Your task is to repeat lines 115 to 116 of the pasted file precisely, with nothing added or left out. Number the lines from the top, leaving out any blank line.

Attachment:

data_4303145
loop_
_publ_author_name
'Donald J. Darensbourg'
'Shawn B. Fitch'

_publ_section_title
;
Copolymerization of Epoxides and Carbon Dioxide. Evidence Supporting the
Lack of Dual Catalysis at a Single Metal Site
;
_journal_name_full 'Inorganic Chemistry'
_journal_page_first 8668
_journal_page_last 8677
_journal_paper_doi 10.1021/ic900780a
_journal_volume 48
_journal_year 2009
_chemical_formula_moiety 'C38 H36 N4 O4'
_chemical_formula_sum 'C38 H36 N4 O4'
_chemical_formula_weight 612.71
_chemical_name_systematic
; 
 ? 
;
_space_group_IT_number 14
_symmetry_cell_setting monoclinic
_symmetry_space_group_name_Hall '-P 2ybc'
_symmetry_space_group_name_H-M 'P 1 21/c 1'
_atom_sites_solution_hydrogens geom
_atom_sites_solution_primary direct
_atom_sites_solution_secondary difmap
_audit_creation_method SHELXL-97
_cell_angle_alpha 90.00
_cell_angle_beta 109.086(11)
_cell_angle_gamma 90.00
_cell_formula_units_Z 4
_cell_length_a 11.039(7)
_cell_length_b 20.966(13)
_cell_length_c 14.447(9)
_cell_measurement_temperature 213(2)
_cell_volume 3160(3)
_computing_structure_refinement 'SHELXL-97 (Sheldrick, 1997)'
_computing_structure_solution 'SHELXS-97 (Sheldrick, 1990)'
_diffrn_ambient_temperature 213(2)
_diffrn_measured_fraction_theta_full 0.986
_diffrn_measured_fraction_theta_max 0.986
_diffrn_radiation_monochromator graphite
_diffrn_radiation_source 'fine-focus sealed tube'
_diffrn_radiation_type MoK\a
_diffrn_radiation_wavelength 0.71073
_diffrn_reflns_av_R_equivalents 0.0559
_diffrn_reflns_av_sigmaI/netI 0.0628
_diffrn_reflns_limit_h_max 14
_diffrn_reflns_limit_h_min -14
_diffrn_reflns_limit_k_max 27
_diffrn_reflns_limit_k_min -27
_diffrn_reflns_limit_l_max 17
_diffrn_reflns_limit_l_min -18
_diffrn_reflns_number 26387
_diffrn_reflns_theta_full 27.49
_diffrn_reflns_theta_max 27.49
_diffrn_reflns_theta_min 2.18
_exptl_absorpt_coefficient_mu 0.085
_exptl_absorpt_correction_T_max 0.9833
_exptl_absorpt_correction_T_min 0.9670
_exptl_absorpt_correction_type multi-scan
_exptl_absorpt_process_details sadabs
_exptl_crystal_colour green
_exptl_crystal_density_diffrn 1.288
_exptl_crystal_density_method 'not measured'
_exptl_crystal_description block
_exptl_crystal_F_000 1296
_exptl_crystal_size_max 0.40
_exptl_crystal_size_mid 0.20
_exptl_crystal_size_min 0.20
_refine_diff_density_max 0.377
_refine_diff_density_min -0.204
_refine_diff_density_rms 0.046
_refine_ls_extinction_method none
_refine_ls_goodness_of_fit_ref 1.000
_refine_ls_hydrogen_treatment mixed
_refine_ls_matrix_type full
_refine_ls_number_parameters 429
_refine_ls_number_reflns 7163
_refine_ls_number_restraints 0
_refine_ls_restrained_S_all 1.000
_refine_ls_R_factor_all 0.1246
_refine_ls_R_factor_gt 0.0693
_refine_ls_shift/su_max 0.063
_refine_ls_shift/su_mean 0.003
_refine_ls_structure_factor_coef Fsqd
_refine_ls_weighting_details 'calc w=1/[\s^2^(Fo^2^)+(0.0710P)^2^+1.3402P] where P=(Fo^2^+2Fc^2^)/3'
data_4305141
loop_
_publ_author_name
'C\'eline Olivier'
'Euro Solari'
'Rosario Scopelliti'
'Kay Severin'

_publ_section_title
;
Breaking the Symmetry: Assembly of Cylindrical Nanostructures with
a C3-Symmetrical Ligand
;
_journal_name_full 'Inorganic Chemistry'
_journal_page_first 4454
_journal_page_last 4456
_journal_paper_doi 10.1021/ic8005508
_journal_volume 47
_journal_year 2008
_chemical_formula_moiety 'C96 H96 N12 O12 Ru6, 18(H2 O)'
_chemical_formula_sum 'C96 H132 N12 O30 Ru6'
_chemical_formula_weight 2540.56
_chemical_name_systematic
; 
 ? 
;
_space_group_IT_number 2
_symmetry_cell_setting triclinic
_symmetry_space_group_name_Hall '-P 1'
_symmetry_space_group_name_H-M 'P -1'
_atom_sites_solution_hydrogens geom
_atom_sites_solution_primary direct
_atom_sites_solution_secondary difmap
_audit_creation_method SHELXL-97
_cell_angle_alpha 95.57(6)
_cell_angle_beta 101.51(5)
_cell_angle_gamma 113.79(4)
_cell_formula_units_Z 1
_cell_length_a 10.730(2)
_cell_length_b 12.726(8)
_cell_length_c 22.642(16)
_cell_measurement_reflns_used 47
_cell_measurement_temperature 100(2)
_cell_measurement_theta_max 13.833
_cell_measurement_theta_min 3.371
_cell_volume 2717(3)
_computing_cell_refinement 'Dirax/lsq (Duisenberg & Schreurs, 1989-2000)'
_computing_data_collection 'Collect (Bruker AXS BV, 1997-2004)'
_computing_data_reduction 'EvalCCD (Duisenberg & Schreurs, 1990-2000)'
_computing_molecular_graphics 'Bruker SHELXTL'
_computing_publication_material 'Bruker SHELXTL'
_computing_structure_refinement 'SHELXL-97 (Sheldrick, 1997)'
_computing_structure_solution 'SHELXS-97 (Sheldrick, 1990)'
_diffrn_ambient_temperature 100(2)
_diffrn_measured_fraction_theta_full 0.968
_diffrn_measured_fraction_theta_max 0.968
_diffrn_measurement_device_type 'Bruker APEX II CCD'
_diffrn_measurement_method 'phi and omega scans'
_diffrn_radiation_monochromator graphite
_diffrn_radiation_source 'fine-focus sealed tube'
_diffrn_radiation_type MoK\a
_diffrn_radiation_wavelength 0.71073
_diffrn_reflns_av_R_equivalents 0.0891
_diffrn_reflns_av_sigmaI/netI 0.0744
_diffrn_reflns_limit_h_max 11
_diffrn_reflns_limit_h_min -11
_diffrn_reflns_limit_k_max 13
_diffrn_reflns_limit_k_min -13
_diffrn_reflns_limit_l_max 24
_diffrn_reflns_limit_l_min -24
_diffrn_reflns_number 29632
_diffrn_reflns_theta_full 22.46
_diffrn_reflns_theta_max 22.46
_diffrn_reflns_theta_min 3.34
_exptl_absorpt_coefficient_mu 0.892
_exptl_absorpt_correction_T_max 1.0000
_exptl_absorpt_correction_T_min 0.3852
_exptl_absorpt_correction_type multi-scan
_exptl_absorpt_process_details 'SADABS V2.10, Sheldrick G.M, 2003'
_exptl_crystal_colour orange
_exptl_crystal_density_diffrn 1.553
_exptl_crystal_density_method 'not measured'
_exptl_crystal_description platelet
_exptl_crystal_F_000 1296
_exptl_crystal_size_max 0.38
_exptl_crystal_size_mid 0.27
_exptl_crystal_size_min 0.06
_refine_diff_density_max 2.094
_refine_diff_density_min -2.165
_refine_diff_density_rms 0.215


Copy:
 ? 
;